I have been working in management for nearly all of my career. When a business wants to hire someone, one of the first things that management is called upon to do is to write a job description. What will be the responsibilities of this new hire? What will the scope of their job involve? What duties will they be expected to perform?
Mankind, if you will, also had an original "job description." These are the things we were made for. And while these original requirements are not comprehensive of the entire Christian ethic, they are at least an appropriate place to start any study of this kind.
John Murray's second chapter in Principles of Conduct is entitled "Creation Ordinances." Specifically, he is looking closely at Genesis chapters 1 & 2, and asking "what is our purpose?" His assumption, and I would agree, is that ethics begins where mankind begins. And while there are a number of specific commands to mankind in Genesis 1 & 2, he basically narrows down the "Creation Ordinances" into 3:
- Procreation & Marriage
- The Sabbath
In this chapter Murray just touches on those mandates that have their origin in Creation itself. He doesn't extensively discuss their ethical character and demands, as that will be addressed in subsequent chapters. Here he just shows how the roots of some of these very important principles of conduct are grounded in Creation itself.
In this post I'll quickly review what he says about procreation and marriage.
PROCREATION AND MARRIAGE
The first of these "Creation Ordinances" he addresses is procreation and marriage. The texts in which these mandates are found are:
Genesis 1:28 "Be fruitful and multiply..." [i.e. Have kids!]
Genesis 2:23-24 "23. And Adam said 'This is now bone of my bones and flesh of my flesh; she shall be called Woman because she was taken out of man. 24. Therefore a man shall leave his father and mother and be joined to his wife, and they shall be one flesh." [i.e. Get Married!]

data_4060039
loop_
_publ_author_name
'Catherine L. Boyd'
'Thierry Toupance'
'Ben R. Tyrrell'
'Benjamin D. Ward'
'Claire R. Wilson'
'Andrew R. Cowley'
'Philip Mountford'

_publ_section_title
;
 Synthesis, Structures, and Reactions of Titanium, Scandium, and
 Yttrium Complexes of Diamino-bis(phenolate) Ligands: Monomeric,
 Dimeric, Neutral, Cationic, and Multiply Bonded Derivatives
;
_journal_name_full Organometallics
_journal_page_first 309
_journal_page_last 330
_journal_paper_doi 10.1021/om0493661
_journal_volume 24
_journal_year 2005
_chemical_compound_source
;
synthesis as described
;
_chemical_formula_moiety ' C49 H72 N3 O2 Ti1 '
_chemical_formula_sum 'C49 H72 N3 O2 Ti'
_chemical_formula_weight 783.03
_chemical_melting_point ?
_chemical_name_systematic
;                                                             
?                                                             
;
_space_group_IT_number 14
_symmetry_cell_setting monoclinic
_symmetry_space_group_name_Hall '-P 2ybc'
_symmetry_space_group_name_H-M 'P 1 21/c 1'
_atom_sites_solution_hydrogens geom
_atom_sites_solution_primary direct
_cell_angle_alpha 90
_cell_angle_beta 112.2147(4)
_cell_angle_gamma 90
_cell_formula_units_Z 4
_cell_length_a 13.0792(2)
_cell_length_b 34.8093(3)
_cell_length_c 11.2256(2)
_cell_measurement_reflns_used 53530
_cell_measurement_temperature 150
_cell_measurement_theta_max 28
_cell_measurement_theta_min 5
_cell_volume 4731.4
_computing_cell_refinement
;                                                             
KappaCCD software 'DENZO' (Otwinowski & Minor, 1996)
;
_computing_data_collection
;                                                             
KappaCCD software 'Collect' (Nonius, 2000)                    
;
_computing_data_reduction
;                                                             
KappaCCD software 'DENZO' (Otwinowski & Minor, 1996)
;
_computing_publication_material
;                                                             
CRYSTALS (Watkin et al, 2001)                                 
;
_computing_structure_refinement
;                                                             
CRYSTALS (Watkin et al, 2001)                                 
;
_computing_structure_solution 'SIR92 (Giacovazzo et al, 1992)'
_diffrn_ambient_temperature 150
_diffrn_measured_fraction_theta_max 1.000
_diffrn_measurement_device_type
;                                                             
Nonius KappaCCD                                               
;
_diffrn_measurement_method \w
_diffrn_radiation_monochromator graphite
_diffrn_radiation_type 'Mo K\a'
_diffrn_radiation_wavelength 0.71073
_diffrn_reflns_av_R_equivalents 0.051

When is the last time you heard a sermon entitled "Get Married & Have Kids!" I suspect you haven't. And while there are additional factors to consider respecting these commands (i.e. they are NOT necessarily for everyone) - there is nevertheless something fundamental here related to God's purpose for mankind.
Murray points out that the language of 2:24 ("therefore a man shall leave...") leaves open the question whether Adam said these words, or were they added by the inspired author (Moses). If not spoken by Adam, the question then is whether or not Adam understood the implication of his words to the marriage institution.
Murray then takes on the role of a theologian and professor and makes the following 2 points:
Point #1: Adam, in Murray's opinion, understood the marriage institution in the Garden of Eden
Murray argues that Adam would have known that his statement in vs. 23 ("bone of my bone...") implied the marriage institution of vs 24, since 24 is a conclusion built on the statement made in verse 23. Also, add to that the fact that Jesus refers to Genesis 2:24 in Matthew 19:8 when he says "from the beginning it was not so." The logic is that if the implication of verse 24 was not known to Adam, how could Jesus say, referring to this verse, that "from the beginning it was not so?"
Point #2: Marriage, as instituted in Creation, was intended as a monogamous ordinance
Murray sees the language of the text of "two becoming one flesh" as allowing for only a monogamous option for marriage. But he adds to that several New Testament passages which clearly indicate the monogamous expectation of marriage (Matt 19:3-9, Mark 10:3-9, Eph 5:31), and that the authors of these statements (Jesus and Paul) both point to Genesis 2:24 as the origin of the marriage institution.
I should point out again that Murray is NOT saying that the Bible tells EVERY person to get married and have kids. Christian ethics involves looking at the WHOLE Bible, and in the chapter on marriage there will be some important references made to individuals who should NOT get married.
Nevertheless, mankind had a job description in Creation which included the marriage of a man to a woman, and procreation within this context. This is not Murray's final word on marriage, as he will devote his next entire chapter to "The Marriage Ordinance," but here he just shows that the roots of marriage began at the very beginning of history and was part of God's design.
It is not hard to see how the culture of fallen mankind has opposed this concept of marriage from the beginning. Polygamy is just one example. Society has sought many substitutes for it, delayed it, denied its necessity, corrupted its purpose and mocked its importance. Marriage, however, is God's idea, not ours. As such, love to God and love to others will seek to maintain God's ideal and purpose for this institution. The forthcoming chapter on marriage will focus on some of the specific ethical expectations are with respect to marriage.